If you do, reports of violent crime on our beloved hill are going to spike quicker than Rubbermaid punch at a frat party.
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Thank you wanky
Thanks for the instructions. Last weekend I caught the guy who buzzed me at the light on topanga and pch, banged on his window and told him about the 3 foot rule……he basically yawned. Now I know what to do!
3-foot rule is an infraction and they can’t be cited unless it’s witnessed by the police officer. Not so with felony assault with a deadly weapon. Write the bastard up.
Thanks for writing this post, this is good information to have. About your comment here, though, what is the legal basis for this claim that an infraction can’t be cited unless it is witnessed by an officer? CVC Section 40300 refers to “arrests for violations of this code without a
warrant for offenses committed in their [the officers’] presence”, but if I’m reading that right then the presence requirement is only for a _warrantless_ arrest. (When an officer pulls you over and cites you they are making a non-custodial warrantless arrest.) If you have good evidence like video footage or witnesses, then can’t the police just obtain a warrant and then issue the citation? It sounds like extra work for the officer but certainly possible.
There’s a code section that says an infraction must be witnessed by a peace officer … will find it laaaater.
Much as we’d sometimes like to throw a water bottle at a miscreant car, bang on or kick the car, etc, could THAT be considered “assault”, as asymmetrical as it sounds?
Would that weaken the cyclist’s claim of “assault”?
I’ve been sorely tempted, at times.
Yes, I think it hurts you. Get mad, get even, but don’t threaten or attempt violence or an “unwanted touching.”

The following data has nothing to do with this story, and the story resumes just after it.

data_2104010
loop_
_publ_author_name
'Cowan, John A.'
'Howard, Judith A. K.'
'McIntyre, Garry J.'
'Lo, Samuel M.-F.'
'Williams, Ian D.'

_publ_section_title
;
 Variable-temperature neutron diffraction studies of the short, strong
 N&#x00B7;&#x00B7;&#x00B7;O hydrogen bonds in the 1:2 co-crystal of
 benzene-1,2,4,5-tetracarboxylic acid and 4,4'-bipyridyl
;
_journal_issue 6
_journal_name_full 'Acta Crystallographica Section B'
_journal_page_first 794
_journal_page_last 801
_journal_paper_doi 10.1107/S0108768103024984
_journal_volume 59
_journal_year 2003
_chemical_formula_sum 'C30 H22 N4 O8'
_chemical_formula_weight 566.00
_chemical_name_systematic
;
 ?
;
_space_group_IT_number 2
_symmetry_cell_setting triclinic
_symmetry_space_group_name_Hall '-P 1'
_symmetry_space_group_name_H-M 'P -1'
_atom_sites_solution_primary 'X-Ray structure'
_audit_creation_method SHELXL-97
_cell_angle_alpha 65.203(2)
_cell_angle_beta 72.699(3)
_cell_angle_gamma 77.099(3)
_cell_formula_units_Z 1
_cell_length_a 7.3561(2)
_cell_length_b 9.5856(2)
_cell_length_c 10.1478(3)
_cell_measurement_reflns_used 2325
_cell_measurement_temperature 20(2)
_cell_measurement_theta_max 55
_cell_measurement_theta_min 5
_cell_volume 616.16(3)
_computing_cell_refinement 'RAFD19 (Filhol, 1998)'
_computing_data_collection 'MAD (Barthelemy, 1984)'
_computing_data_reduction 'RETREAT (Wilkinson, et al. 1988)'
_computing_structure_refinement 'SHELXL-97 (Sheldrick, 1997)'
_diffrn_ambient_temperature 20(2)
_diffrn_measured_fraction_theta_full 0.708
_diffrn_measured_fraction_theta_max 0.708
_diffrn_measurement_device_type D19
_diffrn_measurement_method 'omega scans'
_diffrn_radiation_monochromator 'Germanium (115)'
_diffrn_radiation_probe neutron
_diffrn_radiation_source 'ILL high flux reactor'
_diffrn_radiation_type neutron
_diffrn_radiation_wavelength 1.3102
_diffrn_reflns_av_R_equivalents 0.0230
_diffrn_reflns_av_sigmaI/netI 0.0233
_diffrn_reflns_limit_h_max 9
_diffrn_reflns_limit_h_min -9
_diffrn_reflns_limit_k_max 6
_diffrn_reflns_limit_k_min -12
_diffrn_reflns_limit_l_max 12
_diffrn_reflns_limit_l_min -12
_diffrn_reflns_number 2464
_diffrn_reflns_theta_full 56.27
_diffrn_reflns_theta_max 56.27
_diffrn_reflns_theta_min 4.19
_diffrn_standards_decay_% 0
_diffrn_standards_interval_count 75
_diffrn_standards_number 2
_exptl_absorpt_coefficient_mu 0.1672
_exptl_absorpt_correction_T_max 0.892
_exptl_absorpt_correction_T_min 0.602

>> As law enforcement, media, lawyers, and pedal pushers begin dispensing with the word “accident” <<
And Blog-bot technicians! Thanks, Seth.
Thank you Seth!
You keep getting better.
Future related topic: when the criminal is a cop.
Thanks, Serge. Next is a piece on how to form a crime reporting clearinghouse in your club or community. 12 months from now is an even bigger piece but please be patient. It’s a long war.
Thanks for this useful primer on how to get it done, Seth! Now, let’s make this happen…
Which means you get this headline: “Violent Crime in Palos Verdes Estates Increases 1000% in 2016.”
They change the definition of the statistic to “Other unimportant noise reported by non-residents we don’t like and refuse to serve: ”
LAPD is excellent at doing exactly this.
Otherwise, thank you for taking the time for posting this. It’s invaluable.
‘“Some minors committed felony assault” sounds like a very premature end to the college application process.’ No chit.
So sad. Such a promising future until he threw a wrench at a bicycle rider.
Thanks – especially for pointing out that these instances are “choices with consequences.” There are no “accidents” here – I really hate that term – whether it involves a bike or not. Drivers choose to drive dangerously, too fast or close, take risky moves, look at their phones, etc,, and sometimes the consequences aren’t so nice. Of course, they are especially not so nice if you’re the victim on a bike! I’m really appreciating all of the legal advice – a bargain at $2.99 a month!